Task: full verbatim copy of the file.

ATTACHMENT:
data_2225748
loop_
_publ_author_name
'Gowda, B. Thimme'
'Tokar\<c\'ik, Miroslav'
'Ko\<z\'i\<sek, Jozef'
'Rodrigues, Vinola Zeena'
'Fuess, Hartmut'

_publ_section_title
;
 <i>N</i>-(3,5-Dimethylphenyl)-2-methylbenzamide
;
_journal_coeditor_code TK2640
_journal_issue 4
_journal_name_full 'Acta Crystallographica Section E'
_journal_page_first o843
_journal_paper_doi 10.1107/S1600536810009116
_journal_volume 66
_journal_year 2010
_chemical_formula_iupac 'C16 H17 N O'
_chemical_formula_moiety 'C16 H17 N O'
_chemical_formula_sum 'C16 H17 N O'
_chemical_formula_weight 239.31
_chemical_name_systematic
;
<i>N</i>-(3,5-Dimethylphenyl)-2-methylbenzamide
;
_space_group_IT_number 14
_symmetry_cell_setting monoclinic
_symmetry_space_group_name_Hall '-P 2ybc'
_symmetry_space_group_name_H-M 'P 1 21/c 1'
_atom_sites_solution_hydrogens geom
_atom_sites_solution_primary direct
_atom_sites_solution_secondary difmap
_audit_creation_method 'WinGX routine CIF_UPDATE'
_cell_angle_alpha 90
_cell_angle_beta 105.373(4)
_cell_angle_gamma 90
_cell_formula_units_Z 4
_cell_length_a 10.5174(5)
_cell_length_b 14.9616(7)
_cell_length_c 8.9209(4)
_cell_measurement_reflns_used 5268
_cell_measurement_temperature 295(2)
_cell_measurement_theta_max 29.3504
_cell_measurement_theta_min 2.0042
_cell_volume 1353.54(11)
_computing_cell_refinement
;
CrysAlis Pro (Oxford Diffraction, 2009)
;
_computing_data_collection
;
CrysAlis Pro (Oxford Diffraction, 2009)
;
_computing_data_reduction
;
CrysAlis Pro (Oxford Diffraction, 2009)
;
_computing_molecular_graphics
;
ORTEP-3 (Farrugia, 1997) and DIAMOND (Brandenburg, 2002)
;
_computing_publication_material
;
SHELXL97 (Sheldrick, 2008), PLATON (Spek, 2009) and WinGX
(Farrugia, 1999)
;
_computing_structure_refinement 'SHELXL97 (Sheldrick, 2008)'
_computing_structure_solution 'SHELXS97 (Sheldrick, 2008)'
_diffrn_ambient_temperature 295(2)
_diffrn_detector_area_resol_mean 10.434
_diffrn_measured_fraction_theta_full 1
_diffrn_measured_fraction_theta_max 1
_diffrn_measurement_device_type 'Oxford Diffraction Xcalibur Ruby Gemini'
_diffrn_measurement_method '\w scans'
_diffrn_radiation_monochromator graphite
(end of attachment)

data_2225748
loop_
_publ_author_name
'Gowda, B. Thimme'
'Tokar\<c\'ik, Miroslav'
'Ko\<z\'i\<sek, Jozef'
'Rodrigues, Vinola Zeena'
'Fuess, Hartmut'

_publ_section_title
;
 <i>N</i>-(3,5-Dimethylphenyl)-2-methylbenzamide
;
_journal_coeditor_code TK2640
_journal_issue 4
_journal_name_full 'Acta Crystallographica Section E'
_journal_page_first o843
_journal_paper_doi 10.1107/S1600536810009116
_journal_volume 66
_journal_year 2010
_chemical_formula_iupac 'C16 H17 N O'
_chemical_formula_moiety 'C16 H17 N O'
_chemical_formula_sum 'C16 H17 N O'
_chemical_formula_weight 239.31
_chemical_name_systematic
;
<i>N</i>-(3,5-Dimethylphenyl)-2-methylbenzamide
;
_space_group_IT_number 14
_symmetry_cell_setting monoclinic
_symmetry_space_group_name_Hall '-P 2ybc'
_symmetry_space_group_name_H-M 'P 1 21/c 1'
_atom_sites_solution_hydrogens geom
_atom_sites_solution_primary direct
_atom_sites_solution_secondary difmap
_audit_creation_method 'WinGX routine CIF_UPDATE'
_cell_angle_alpha 90
_cell_angle_beta 105.373(4)
_cell_angle_gamma 90
_cell_formula_units_Z 4
_cell_length_a 10.5174(5)
_cell_length_b 14.9616(7)
_cell_length_c 8.9209(4)
_cell_measurement_reflns_used 5268
_cell_measurement_temperature 295(2)
_cell_measurement_theta_max 29.3504
_cell_measurement_theta_min 2.0042
_cell_volume 1353.54(11)
_computing_cell_refinement
;
CrysAlis Pro (Oxford Diffraction, 2009)
;
_computing_data_collection
;
CrysAlis Pro (Oxford Diffraction, 2009)
;
_computing_data_reduction
;
CrysAlis Pro (Oxford Diffraction, 2009)
;
_computing_molecular_graphics
;
ORTEP-3 (Farrugia, 1997) and DIAMOND (Brandenburg, 2002)
;
_computing_publication_material
;
SHELXL97 (Sheldrick, 2008), PLATON (Spek, 2009) and WinGX
(Farrugia, 1999)
;
_computing_structure_refinement 'SHELXL97 (Sheldrick, 2008)'
_computing_structure_solution 'SHELXS97 (Sheldrick, 2008)'
_diffrn_ambient_temperature 295(2)
_diffrn_detector_area_resol_mean 10.434
_diffrn_measured_fraction_theta_full 1
_diffrn_measured_fraction_theta_max 1
_diffrn_measurement_device_type 'Oxford Diffraction Xcalibur Ruby Gemini'
_diffrn_measurement_method '\w scans'
_diffrn_radiation_monochromator graphite